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In our previous articles ( links) we talked about the nature of steroids and testosterone. Today , we focus on the specific female hormone – estrogen.
The effect of estrogen is to moderate or regulate the growth and function of several organs in the body, mainly the uterus and breast but also the skin that is indeed the largest organ in the body. Of course, we cannot talk about estrogen without including its precursor and companion, progesterone, both of which are critical in the reproductive phase of life. The effect of estrogen and progesterone on the uterus is to prime it for pregnancy, and if this does not occur, to initiate the menstrual cycle. Regarding the breast, its effect is to promote their growth and size. Breast budding in young girls is the first sign of puberty, indicating the onset of estrogen production.
Under normal conditions the effects of estrogen on the skin are quite the opposite to that of testosterone. As we learned earlier, the effect of testosterone on the skin is to “masculinize” the texture and quality of the skin, while the effect of estrogen throughout the reproductive years of the female is to “feminize” the skin and other tissues. These effects would impart a smooth texture of the skin and permit only a minimal amount of hair growth in undesirable areas of the body.
Both estrogen and progesterone are produced by the ovaries, two gonads, that are approximately 1-2 inches (2.5 – 5.0 cm) in size and located in the abdomen. One of the main functions of the ovaries is to nurture the growth of the follicles which contain the oocytes or eggs. During the reproductive years between the onset and cessation of menstrual cycles, But of the million plus follicles present at birth, women will only produce between 400-500 mature eggs that will ovulate. The second function of the ovary and equally important corollary is to produce estrogen and progesterone via the corpus luteum in sufficient quantities for implantation of the ovum (egg) in the uterus. To achieve these objectives, these two hormones are regulated by pituitary hormones (FSH – Follicle stimulating hormone, and LH – Luteinizing hormone), and other locally produced hormone by the ovaries.
We have previously discussed the role of the FSH and LH in males and females in a general sense, however, it is now important to clarify their specific cyclic nature in females. As suggested by their names, FSH or follicle stimulating hormone is the main player in maturation of the eggs and to sustain the general health of the follicles in the ovaries. LH or Luteinizing hormone takes over during the second half of the menstrual cycle to produce the progesterone and estrogen necessary for implantation of the ovum into the uterine wall. Of note is the fact that progesterone is also a precursor to testosterone which can be made in small quantities by the ovaries. It should now be clear that all these hormones will become major players during the reproductive years in females.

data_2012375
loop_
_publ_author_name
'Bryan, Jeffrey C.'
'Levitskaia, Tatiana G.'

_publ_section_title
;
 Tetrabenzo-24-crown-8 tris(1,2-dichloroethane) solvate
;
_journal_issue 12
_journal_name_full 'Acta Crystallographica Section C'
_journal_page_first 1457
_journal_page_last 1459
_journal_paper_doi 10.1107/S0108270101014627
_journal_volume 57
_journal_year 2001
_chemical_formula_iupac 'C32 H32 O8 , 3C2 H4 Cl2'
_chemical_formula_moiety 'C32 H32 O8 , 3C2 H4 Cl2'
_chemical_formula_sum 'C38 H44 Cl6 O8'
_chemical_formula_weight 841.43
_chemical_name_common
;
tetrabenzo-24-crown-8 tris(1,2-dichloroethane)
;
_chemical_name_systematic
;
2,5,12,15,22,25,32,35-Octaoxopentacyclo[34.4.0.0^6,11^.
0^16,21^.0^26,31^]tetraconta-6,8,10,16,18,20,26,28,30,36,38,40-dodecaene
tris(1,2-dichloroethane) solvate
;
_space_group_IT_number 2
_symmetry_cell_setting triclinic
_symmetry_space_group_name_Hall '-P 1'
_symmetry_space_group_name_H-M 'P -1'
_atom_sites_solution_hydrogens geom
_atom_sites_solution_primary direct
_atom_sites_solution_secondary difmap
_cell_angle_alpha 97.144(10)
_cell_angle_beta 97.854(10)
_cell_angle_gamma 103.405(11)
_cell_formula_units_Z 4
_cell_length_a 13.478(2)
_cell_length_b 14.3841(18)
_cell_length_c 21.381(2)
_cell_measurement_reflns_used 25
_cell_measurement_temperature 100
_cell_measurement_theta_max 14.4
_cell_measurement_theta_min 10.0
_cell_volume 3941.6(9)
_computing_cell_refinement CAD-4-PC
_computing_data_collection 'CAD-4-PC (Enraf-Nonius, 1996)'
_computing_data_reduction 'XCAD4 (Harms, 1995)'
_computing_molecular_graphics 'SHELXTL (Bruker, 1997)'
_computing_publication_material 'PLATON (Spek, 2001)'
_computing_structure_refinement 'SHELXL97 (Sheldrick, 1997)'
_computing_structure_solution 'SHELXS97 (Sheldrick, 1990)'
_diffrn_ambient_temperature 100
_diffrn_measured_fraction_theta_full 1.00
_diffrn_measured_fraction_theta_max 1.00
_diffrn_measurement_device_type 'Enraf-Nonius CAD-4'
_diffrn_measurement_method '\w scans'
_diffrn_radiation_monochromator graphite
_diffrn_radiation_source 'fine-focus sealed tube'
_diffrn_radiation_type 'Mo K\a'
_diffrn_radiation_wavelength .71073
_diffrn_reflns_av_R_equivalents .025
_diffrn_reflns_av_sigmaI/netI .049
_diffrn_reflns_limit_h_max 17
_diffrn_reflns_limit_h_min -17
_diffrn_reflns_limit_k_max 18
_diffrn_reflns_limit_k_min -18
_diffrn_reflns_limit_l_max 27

It is important to understand that these hormones are secreted in a cyclic manner during a woman’s lifetime, the lowest amount during the prepubertal years, peaking maximally during the reproductive years, and declining abruptly at menopause. Therefore, one would expect the effects of these hormones also to mimic their circulating levels at various stages of life. Hence, the changes in the skin are most readily manifest at the two (hormonal) turning points in life for women, the menarche – or the initiation of the menstrual cycle, and menopause - the cessation of the menstrual cycles.
At the time of menarche, the young skin is prone to acne very easily as the hormones have not yet reached their peak of maturity. Thus, during the early years after menarche, the menstrual cycles may be irregular, intermittent, or even disappear for a few months at a time before establishing their “regular” pattern, whatever that turns out to be. It is during this time that we expect the fluctuation of the hormones and the interplay of the dominant hormone to take over its effect on the skin. Therefore, if the amount of circulating testosterone in the young girl or woman is more than estrogen, we can safely assume some impact of acne on the skin. This may be accompanied by irregular menstrual cycles, mood changes and perhaps even changes in growth (height).